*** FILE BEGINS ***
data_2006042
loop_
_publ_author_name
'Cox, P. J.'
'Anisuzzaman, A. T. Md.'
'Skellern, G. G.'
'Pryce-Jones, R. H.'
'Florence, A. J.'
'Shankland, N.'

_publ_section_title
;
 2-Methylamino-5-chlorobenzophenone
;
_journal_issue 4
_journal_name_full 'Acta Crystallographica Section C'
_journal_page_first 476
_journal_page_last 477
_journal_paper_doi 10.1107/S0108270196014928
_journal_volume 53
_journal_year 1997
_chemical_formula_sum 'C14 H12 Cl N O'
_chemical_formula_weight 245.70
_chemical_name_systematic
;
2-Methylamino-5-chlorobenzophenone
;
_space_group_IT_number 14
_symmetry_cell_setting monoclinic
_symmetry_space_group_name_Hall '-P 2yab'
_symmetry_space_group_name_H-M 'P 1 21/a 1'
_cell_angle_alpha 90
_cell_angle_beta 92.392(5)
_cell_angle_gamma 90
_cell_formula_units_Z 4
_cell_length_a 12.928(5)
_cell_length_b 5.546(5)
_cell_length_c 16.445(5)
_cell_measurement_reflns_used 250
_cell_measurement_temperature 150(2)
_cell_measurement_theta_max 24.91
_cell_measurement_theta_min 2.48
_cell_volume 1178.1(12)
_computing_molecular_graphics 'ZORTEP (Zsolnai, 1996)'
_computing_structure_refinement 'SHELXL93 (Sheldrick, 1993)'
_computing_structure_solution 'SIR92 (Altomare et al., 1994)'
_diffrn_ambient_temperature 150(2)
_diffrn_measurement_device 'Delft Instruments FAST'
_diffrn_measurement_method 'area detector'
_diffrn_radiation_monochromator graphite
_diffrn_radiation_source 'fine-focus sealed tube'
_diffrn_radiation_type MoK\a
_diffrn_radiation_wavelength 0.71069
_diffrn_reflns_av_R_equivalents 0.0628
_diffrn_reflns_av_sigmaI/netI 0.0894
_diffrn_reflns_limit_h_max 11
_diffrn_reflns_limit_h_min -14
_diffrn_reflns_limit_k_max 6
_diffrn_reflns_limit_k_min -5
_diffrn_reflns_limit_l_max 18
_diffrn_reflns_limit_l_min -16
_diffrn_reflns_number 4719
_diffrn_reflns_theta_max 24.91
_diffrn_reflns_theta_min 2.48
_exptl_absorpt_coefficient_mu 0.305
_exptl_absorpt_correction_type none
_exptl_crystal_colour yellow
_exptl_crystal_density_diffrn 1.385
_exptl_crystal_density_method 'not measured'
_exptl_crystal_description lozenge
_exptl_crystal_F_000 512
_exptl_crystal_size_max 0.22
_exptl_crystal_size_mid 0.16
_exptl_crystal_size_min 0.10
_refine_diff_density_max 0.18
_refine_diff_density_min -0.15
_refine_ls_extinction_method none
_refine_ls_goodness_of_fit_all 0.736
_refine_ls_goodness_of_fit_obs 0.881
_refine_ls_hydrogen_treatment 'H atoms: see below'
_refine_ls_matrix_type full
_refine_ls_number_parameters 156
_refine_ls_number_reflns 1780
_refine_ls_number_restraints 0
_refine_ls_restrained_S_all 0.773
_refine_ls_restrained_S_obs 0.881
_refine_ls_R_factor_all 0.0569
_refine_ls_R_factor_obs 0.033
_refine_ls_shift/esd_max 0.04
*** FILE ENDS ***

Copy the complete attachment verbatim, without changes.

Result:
data_2006042
loop_
_publ_author_name
'Cox, P. J.'
'Anisuzzaman, A. T. Md.'
'Skellern, G. G.'
'Pryce-Jones, R. H.'
'Florence, A. J.'
'Shankland, N.'

_publ_section_title
;
 2-Methylamino-5-chlorobenzophenone
;
_journal_issue 4
_journal_name_full 'Acta Crystallographica Section C'
_journal_page_first 476
_journal_page_last 477
_journal_paper_doi 10.1107/S0108270196014928
_journal_volume 53
_journal_year 1997
_chemical_formula_sum 'C14 H12 Cl N O'
_chemical_formula_weight 245.70
_chemical_name_systematic
;
2-Methylamino-5-chlorobenzophenone
;
_space_group_IT_number 14
_symmetry_cell_setting monoclinic
_symmetry_space_group_name_Hall '-P 2yab'
_symmetry_space_group_name_H-M 'P 1 21/a 1'
_cell_angle_alpha 90
_cell_angle_beta 92.392(5)
_cell_angle_gamma 90
_cell_formula_units_Z 4
_cell_length_a 12.928(5)
_cell_length_b 5.546(5)
_cell_length_c 16.445(5)
_cell_measurement_reflns_used 250
_cell_measurement_temperature 150(2)
_cell_measurement_theta_max 24.91
_cell_measurement_theta_min 2.48
_cell_volume 1178.1(12)
_computing_molecular_graphics 'ZORTEP (Zsolnai, 1996)'
_computing_structure_refinement 'SHELXL93 (Sheldrick, 1993)'
_computing_structure_solution 'SIR92 (Altomare et al., 1994)'
_diffrn_ambient_temperature 150(2)
_diffrn_measurement_device 'Delft Instruments FAST'
_diffrn_measurement_method 'area detector'
_diffrn_radiation_monochromator graphite
_diffrn_radiation_source 'fine-focus sealed tube'
_diffrn_radiation_type MoK\a
_diffrn_radiation_wavelength 0.71069
_diffrn_reflns_av_R_equivalents 0.0628
_diffrn_reflns_av_sigmaI/netI 0.0894
_diffrn_reflns_limit_h_max 11
_diffrn_reflns_limit_h_min -14
_diffrn_reflns_limit_k_max 6
_diffrn_reflns_limit_k_min -5
_diffrn_reflns_limit_l_max 18
_diffrn_reflns_limit_l_min -16
_diffrn_reflns_number 4719
_diffrn_reflns_theta_max 24.91
_diffrn_reflns_theta_min 2.48
_exptl_absorpt_coefficient_mu 0.305
_exptl_absorpt_correction_type none
_exptl_crystal_colour yellow
_exptl_crystal_density_diffrn 1.385
_exptl_crystal_density_method 'not measured'
_exptl_crystal_description lozenge
_exptl_crystal_F_000 512
_exptl_crystal_size_max 0.22
_exptl_crystal_size_mid 0.16
_exptl_crystal_size_min 0.10
_refine_diff_density_max 0.18
_refine_diff_density_min -0.15
_refine_ls_extinction_method none
_refine_ls_goodness_of_fit_all 0.736
_refine_ls_goodness_of_fit_obs 0.881
_refine_ls_hydrogen_treatment 'H atoms: see below'
_refine_ls_matrix_type full
_refine_ls_number_parameters 156
_refine_ls_number_reflns 1780
_refine_ls_number_restraints 0
_refine_ls_restrained_S_all 0.773
_refine_ls_restrained_S_obs 0.881
_refine_ls_R_factor_all 0.0569
_refine_ls_R_factor_obs 0.033
_refine_ls_shift/esd_max 0.04